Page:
When making her mouse it has been so hard not to tell her or show her a photo. She didn’t expect it and of course was so excited to be given a box on her birthday and find this cute (in her words) little mouse inside!

Her little mouse is saying ‘I love you’, with a flower in his right hand and left hand on his heart. He is lovingly hand-made from 100% wool.

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Mum really does love him and to see the teary but smiley look on her face has made the wait and the time to make him all worthwhile..

It was her and my dad who gave me my name Amanda which means ‘fit to be loved’. The journey of accepting and growing into the meaning of my name was the inspiration behind the name of my needle felting business ‘fit to be loved’ and my hope is that all my felted creations like this little mouse are as the name suggests ‘fit to be loved’. Read more about me and the name here.

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His core is made of natural undyed Corriedale wool from New Zealand. His fur and detail on his cute mousey paws, ears and face are of soft merino wool (non-mulesed) from South Africa (Cape) – chocolate brown, mink, raven and coral. I used coarser wools in purple and grass green for his flower to contrast with the soft contours of his body. You can see his size from the close up of me holding him in my hand. His eyes are made of wool too, so no glass or plastic but all 100% wool!

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Do you have a birthday for a loved one coming up? need a gift idea to say ‘I love you’ ? You can buy one just like him or another bespoke animal of your choice from my etsy shop.

To follow my blog and receive email updates about latest fit to be loved creations and tutorials, simply enter your email address on the top right panel of my ‘find out more’ page.

How to needle felt bunny ears!

How to needle felt bunny ears!
See here for more pictures or to order one just like him

See here for more pictures or to order one just like him

Now that I have revealed my latest needle felted bunny in my most recent post, I can share with you how I made his cute bunny ears. The real bunny, owned by Pete and his wife, had the most incredibly gorgeous long ears and I really wanted to take the time to detail their every curve and beauty. As I created them I took pictures at each phase to document how I made them for my own reference when making other ears in future and also to share with you now on my blog..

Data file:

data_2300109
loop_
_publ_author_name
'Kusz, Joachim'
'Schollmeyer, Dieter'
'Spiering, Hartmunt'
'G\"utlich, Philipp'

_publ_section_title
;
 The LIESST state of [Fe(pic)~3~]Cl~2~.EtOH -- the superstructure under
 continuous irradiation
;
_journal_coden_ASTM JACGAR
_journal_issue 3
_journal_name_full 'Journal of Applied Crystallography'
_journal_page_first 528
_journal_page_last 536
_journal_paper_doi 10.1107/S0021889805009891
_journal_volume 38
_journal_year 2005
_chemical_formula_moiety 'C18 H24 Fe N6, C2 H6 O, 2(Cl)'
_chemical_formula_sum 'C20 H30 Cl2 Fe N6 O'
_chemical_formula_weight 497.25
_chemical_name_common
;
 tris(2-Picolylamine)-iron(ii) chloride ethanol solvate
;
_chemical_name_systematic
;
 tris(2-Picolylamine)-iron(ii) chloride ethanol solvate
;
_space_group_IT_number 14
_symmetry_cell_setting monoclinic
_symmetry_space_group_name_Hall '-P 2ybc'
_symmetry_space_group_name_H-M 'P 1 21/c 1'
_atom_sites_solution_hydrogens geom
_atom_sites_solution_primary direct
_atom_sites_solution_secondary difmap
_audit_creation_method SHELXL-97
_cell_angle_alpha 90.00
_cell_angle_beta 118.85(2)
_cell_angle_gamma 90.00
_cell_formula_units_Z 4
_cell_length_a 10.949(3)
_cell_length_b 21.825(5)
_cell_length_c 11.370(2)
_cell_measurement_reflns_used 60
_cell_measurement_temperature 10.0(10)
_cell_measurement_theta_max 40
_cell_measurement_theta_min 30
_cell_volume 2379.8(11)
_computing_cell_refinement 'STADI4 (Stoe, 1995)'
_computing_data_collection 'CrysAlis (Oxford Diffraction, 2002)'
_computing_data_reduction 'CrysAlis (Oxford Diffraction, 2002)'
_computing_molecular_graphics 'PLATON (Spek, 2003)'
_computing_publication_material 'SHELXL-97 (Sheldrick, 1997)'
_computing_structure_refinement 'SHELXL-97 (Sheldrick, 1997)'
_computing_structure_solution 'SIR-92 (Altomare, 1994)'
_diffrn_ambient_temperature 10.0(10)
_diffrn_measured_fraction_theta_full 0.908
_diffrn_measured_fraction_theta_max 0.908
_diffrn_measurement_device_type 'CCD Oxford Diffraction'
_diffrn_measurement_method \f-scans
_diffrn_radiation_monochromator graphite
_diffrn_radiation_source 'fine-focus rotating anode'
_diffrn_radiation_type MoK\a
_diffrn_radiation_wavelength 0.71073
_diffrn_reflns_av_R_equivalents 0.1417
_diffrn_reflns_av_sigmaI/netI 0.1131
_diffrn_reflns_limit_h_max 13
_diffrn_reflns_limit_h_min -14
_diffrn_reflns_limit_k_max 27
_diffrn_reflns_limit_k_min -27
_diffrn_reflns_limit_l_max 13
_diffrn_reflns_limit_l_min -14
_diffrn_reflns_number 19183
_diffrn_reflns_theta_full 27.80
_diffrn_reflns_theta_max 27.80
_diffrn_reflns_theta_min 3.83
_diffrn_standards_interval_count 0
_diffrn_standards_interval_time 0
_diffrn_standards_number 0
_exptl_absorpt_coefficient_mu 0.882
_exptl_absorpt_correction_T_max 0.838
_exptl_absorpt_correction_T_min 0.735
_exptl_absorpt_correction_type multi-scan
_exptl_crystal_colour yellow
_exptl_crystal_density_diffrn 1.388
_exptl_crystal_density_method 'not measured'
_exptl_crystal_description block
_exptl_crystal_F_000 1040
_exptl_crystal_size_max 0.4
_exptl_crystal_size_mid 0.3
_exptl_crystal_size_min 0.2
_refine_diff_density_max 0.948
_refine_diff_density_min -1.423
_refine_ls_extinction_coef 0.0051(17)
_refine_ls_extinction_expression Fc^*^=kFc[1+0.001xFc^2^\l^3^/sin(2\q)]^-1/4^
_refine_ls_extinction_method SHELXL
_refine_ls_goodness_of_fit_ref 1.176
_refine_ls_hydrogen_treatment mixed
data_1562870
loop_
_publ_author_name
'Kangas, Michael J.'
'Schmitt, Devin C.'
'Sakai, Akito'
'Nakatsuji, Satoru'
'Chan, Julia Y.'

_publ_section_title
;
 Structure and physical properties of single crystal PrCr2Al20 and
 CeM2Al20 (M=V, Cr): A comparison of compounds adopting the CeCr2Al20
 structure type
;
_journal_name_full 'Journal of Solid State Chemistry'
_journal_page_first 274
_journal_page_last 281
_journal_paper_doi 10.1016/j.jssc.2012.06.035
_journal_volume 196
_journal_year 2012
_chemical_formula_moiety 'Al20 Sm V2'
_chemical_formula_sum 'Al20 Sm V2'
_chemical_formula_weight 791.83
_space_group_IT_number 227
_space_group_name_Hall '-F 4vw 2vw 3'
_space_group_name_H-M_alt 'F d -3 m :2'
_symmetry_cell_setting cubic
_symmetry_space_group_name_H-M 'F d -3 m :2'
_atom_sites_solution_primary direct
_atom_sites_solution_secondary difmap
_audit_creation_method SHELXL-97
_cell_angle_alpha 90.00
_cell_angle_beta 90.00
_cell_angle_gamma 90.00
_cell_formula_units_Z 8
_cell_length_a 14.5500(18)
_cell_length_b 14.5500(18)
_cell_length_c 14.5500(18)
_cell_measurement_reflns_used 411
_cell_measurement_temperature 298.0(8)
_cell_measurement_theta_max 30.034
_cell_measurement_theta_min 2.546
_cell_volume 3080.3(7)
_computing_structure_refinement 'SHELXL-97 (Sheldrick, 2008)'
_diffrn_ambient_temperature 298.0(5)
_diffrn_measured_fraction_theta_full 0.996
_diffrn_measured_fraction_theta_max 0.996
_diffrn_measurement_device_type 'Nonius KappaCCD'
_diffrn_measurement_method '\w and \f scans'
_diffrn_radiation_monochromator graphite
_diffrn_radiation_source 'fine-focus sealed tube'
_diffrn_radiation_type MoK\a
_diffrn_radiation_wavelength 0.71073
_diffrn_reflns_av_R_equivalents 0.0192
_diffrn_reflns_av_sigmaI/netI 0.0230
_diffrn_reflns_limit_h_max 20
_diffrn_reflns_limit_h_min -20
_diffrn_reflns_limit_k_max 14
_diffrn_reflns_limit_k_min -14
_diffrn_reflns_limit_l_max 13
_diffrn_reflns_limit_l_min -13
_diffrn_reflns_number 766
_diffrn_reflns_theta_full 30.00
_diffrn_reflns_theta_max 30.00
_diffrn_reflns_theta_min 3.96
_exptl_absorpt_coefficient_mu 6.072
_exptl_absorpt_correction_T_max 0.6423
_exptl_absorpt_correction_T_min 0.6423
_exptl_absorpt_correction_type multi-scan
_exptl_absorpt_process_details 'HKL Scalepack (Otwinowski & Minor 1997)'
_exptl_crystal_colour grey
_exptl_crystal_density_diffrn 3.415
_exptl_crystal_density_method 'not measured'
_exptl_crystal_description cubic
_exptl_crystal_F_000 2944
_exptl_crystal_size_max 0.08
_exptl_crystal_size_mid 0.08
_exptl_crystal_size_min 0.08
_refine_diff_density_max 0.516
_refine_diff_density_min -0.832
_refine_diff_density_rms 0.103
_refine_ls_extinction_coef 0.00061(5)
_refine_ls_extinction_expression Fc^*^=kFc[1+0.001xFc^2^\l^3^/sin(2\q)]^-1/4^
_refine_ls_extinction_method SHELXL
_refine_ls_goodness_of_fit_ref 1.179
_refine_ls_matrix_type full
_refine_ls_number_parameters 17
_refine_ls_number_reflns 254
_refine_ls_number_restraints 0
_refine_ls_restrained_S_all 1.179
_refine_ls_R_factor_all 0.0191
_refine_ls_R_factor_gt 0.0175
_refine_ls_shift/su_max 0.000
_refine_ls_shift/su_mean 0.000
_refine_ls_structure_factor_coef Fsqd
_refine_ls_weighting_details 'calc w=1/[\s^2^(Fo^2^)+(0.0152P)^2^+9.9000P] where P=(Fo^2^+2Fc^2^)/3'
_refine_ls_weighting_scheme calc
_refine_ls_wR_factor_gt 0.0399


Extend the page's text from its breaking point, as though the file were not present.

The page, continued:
For those of you who have some experience of needle felting I am sure you have your own preferred technique but please do take a look – your ideas are very welcome as I am still fairly new to this and so far it has been trial and error but most enjoyable. For those who haven’t tried yet , I hope this inspires you to have a ‘stab’ at it!

This is specifically to show you how to create ears for the bunny I made above, but some of the methods are very similar for other animal ears so feel free to follow them for other projects..

To get started you will need:

  • Foam pad or felting brush base (so not to stab your knees and to provide a firm base to work on)
  • Felting needles of various sizes; wider for initial shaping and finer for detail later on
  • A needle holder; this is optional but for making basic shapes it saves time to use 2 or 3 needles at the same time. In the pictures you will see I use the 3 needle holder pen by Clover.
  • Wool to felt with; I used natural corriedale wool to make the basic ear shapes as I find it felts well and ends up nice and firm (especially to keep in alert bunny position). I then used merino wool as the top coat as it’s soft and comes in some lovely animal fur colours. I buy my wools at a very good price from World of Wool.
  • Finally…   some time, some love, some patience, a drink and bar of chocolate for long sitting periods, perhaps some music (not tv as you may be distracted and stab your finger) and don’t forget a photo or drawing of what you would like to make…

So…. on to the tutorial!

By the way….. the point at which I am about to felt the ears I will already have my head sculpted, I can then at any time measure up the ears to the head to ensure I am getting the right proportion.